Young rocket scientists decode what Hope probe launch means for students
More than 1.5 billion people have been closely following the journey of the Arab world's first interplanetary mission.
"Beyond the sky is where our dreams start." That is what His Highness Sheikh Mohammed bin Rashid Al Maktoum, Vice-President and Prime Minister of the UAE and Ruler of Dubai, said when the UAE's trailblazing Hope probe crossed the one million-kilometre mark in its journey to Mars last week.
More than 1.5 billion people have been closely following the journey of the Arab world's first interplanetary mission, which made history when it launched on July 20. And they include the UAE's own aspiring space pioneers, who are celebrating the massive boost that the Mars mission has given STEM education.
Science is cool: Teen who launched experiment to space
Teenage Emirati space prodigy Alia Ahmed Al Mansoori first made headlines in 2017 when she won the Genes in Space UAE competition. Her experiment to study how exposure to space affects the health of live organisms at the cellular level was launched into space from NASA's Kennedy Space Centre that year. It was tested by astronauts on the International Space Station.
The 18-year-old is now looking to join the University of Edinburgh in the hopes of pursuing a career in biological research. For Alia, the "ultimate dream" is to go to Mars someday. The launch of the historic Hope probe reiterated two messages for her: Nothing is impossible and that science is indeed a "cool" field.
"The Hope probe launch is something I ... am really proud of," she said. "When I was young, we didn't have these (achievements in space). I know if we did, it would've increased my passion for this subject even more. That is going to be one of the outcomes of the Emirates Mars Mission: Young kids will be excited to take up science - not just space sciences - in the future, and that's always a plus."
This is first of many: Emirati who wants X-ray the black holes
Ahlam Al Qasim is an Emirati astrophysics PhD student at UCL's Mullard Space Science Laboratory in the UK. Currently, she's working on developing a new method to construct X-ray luminosity functions of supermassive black holes called Active Galactic Nuclei (AGN).
One of her earliest experiences of encountering STEM is sneaking into her father's library as a child to read his many encyclopaedias. "I would spend hours there and lose sense of time," she said. "My favourite ones were, unsurprisingly, the astronomy volumes. I think that's where my love for space started - with reading."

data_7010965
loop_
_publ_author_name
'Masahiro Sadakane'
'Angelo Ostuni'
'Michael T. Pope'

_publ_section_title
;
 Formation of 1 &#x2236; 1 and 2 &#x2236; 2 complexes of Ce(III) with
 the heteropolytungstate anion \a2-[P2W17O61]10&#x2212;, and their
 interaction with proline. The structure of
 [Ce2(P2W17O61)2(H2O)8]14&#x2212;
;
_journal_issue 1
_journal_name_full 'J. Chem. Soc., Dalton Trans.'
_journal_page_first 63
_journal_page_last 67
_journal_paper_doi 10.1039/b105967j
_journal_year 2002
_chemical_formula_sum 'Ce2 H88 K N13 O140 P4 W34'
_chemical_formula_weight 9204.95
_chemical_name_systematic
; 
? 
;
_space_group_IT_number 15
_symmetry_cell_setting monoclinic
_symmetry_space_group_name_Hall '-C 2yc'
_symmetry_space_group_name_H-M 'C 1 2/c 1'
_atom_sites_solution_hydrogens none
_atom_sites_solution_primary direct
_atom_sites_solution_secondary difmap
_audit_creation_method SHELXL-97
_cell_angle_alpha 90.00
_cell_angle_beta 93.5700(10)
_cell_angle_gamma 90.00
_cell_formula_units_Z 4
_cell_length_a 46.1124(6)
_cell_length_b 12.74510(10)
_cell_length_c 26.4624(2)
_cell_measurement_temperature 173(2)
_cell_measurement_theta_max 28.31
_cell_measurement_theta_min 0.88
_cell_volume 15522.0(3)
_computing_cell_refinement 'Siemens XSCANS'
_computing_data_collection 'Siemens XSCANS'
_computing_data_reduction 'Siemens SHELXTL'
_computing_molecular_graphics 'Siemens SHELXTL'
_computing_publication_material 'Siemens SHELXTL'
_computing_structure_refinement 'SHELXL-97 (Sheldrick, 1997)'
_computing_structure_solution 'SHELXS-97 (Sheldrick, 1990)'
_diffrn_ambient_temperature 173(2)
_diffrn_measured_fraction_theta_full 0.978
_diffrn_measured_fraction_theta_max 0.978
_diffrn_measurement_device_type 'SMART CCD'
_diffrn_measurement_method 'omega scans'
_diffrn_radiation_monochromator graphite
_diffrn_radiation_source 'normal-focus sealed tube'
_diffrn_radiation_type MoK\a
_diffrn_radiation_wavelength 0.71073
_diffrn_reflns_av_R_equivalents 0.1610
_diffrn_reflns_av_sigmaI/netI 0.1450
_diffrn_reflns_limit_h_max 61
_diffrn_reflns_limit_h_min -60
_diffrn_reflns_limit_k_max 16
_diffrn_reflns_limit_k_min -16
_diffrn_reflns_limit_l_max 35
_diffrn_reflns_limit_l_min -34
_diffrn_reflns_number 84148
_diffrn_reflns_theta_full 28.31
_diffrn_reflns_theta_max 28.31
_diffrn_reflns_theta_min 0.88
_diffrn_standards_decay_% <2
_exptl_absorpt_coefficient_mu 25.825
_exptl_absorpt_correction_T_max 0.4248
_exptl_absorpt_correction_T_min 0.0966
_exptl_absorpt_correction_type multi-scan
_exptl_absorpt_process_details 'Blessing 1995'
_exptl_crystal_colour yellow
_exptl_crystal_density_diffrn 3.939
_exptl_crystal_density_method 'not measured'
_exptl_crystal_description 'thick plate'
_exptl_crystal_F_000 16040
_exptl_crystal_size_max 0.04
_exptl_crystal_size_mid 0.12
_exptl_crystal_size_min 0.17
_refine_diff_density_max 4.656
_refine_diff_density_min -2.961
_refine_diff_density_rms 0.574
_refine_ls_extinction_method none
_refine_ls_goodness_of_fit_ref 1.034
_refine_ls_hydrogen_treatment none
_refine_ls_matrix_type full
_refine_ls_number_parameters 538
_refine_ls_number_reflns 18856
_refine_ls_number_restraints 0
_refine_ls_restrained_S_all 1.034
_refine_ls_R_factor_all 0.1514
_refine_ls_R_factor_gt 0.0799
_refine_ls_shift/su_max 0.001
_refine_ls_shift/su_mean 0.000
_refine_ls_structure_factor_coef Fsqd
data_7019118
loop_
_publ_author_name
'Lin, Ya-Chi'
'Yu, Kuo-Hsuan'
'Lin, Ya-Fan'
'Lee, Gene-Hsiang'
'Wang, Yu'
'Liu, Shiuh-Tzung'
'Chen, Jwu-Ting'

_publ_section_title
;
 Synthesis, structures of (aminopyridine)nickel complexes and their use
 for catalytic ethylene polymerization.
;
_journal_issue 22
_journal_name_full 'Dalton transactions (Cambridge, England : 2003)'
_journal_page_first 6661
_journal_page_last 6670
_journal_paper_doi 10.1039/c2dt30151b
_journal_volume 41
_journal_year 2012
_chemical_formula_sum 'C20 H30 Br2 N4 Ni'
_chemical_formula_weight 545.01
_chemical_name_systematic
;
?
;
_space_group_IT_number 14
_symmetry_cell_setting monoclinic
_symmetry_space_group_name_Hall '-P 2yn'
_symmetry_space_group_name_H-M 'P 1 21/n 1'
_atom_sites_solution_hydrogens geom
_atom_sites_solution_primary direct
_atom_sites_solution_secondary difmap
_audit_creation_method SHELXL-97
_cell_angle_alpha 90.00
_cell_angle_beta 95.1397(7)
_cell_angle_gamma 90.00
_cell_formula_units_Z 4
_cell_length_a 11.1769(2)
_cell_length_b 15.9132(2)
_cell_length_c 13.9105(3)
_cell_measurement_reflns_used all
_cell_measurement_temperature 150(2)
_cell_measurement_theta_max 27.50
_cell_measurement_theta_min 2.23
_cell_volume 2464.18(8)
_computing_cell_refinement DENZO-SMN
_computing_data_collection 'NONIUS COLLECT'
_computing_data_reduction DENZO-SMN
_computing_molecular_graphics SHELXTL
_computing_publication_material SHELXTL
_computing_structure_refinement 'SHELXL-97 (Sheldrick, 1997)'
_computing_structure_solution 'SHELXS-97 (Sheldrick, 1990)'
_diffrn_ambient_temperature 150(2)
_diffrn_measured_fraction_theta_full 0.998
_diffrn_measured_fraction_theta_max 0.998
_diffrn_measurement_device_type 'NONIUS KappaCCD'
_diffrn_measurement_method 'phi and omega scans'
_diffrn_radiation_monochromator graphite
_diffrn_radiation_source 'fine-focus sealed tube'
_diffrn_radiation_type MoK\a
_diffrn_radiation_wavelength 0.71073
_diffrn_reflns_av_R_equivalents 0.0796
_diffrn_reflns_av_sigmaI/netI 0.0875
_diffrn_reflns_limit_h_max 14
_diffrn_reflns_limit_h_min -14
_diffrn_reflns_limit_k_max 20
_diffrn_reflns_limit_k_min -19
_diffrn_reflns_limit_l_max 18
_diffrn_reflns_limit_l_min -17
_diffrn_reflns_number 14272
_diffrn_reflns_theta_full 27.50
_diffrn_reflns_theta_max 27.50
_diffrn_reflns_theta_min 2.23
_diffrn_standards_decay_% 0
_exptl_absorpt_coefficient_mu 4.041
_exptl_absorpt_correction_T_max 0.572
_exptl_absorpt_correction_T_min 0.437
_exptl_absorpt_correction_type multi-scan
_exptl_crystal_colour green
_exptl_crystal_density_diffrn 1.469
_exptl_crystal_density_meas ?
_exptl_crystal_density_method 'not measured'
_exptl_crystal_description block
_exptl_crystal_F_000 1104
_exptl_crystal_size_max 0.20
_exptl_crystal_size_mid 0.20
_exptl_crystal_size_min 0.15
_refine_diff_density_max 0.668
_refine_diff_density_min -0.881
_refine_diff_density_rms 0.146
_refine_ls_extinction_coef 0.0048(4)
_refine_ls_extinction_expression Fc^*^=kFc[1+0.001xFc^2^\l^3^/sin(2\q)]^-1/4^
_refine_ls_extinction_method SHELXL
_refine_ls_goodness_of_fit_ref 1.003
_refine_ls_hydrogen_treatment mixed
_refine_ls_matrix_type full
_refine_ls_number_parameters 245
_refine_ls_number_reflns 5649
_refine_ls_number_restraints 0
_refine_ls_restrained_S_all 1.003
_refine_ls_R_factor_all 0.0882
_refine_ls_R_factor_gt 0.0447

Two years ago, Ahlam and three other female Emirati batchmates at NYUAD won a Minisatellite competition conducted by the UAE Space Agency. They were awarded the winning science payload to be integrated into a 3U Cubesat, which gave them the chance to launch the mission to space.
She hopes the UAE's Mars mission will be the "first of hopefully many science missions to come". For her, personally, it's got her excited at the thought of what the future might hold. "I hope to live to see the day we land the first human on Mars, see the hyperloop come to life, or even discover dark matter! My current STEM mission involves encouraging youth in the UAE to pursue the natural sciences, despite the social pressures to go for the 'safer' options."
Research engineer wants to evaluate data Hope gets
Aerospace research engineer Sahith Reddy Madara is actively looking to work on the data evaluation of the Hope probe in 2021 at the Sharjah Academy for Astronomy, Space Sciences, and Technology (SAASST), where he currently works.
He found the Hope probe launch especially inspirational for its potential to motivate youth across the Arab world to pursue space science degrees in the future. "Space has the potential to make life on earth so much better and I'm excited to see where things go," he said.
For his part, the youngster - who is UAE's National Point of Contact for Space Generation Advisory Council - has his sights set on making aerospace more sustainable, cleaner and greener. "I intend to delve into sustainability-related R&D to develop spacecraft structures for the removal of space debris. I also wish to pursue a PhD to gain the highly technical knowledge involving complex areas of study about space systems operating from within the Earth's atmosphere to in-depth space explorations."
Sahith, who has had 28 research papers published in international journals so far, is keen to change the perception of the space industry. "When people think of space, they think of astronauts on the moon, rockets and spaceships. But even if you're a lawyer, investor, journalist, computer programmer, doctor or project manager, there is a place in space for you."
Robot coder excited about what launch means for students
Indian expat Roshan Rajesh Bhatkar's anticipation with regard to the Hope probe is primarily to do with all the data that will be made available to universities. "That is a huge deal for students. There is so little we understand about life beyond earth, so the opportunity to have access to the data from the probe is very exciting."
Roshan, who recently graduated from Amity University with a degree in aerospace engineering, is currently looking forward to represent the UAE in the final round of the Kibo Robot Programming Challenge. The competition required students to develop coding for robots onboard the International Space Station and Roshan's team of six won first place.
Although Covid-19 has put a dampener on their plans to travel to Japan for the final round, it hasn't diminished his desire to channel Elon Musk in the field of space. "Elon Musk thinks beyond what regular folks do. I too want to someday build something that, despite naysayers, will be our way of life in the future," he said. "I'm also hopeful that the Emirates Mars Mission will create more opportunities for students to pursue those dreams."
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